The reported rate for persons 15 years of age or older also decreased between 1980 and 1982 by 13% (0.8/100,000 in 1980, compared with 0.7/100,000 in 1982) (Table 1). The small decrease was due to opposing trends in the 15- to 19-year age group versus the 20-year-and-older group. The rate in the former increased 20%, while that in the latter decreased by 40%.

The increased incidence among children 10-19 years of age between 1981 and 1982 is largely due to cases reported from Ohio, which accounted for almost one-half of all cases in this age group.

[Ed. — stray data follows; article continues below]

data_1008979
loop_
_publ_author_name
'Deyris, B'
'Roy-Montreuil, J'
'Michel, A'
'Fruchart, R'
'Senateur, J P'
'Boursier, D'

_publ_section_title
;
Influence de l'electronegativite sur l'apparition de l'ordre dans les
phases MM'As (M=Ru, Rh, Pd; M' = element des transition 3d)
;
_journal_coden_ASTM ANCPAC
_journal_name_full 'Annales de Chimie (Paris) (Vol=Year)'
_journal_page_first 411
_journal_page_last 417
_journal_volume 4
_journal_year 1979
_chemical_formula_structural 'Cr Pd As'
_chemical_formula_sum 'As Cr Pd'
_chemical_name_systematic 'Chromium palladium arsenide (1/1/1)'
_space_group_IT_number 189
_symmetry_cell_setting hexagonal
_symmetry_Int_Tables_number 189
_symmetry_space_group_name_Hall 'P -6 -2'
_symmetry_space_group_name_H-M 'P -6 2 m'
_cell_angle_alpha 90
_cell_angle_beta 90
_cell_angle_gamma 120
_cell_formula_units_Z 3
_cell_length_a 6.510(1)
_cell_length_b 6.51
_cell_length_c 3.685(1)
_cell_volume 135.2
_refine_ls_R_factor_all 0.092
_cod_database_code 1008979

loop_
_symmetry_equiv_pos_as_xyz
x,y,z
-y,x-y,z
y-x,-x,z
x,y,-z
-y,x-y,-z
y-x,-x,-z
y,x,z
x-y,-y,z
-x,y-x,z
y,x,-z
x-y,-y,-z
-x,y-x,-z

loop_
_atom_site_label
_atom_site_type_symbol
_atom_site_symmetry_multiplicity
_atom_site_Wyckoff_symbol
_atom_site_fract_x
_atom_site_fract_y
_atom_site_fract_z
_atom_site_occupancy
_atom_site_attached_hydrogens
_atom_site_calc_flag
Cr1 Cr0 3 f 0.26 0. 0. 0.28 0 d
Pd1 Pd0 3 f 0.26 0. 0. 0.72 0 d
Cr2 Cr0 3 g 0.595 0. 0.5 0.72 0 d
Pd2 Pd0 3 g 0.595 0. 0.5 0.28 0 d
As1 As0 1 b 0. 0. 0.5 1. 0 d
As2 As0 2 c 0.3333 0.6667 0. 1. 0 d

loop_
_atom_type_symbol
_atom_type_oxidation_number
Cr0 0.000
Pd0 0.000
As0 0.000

Marked declines have also been observed in the number of mumps-associated encephalitis and aseptic meningitis cases and deaths, the only complications of mumps officially reportable to CDC. There were 849 mumps-associated encephalitis cases in 1967, and seven in 1981; there were 53 mumps-associated aseptic meningitis cases in 1969, and eight in 1979))**; and there were 43 mumps-associated deaths in 1966, and two in 1980.*** The increased proportion of reported cases in older persons is also reflected in the available age-specific data on mumps-associated complications. For example, while 59% (118/200) of mumps-associated deaths occurred in persons 10 years of age or older in 1966-1975, 85% (17/20) of deaths occurred in this age group in 1976-1980 (2). Reported by Div of Immunization, Center for Prevention Svcs, CDC.

Editorial Note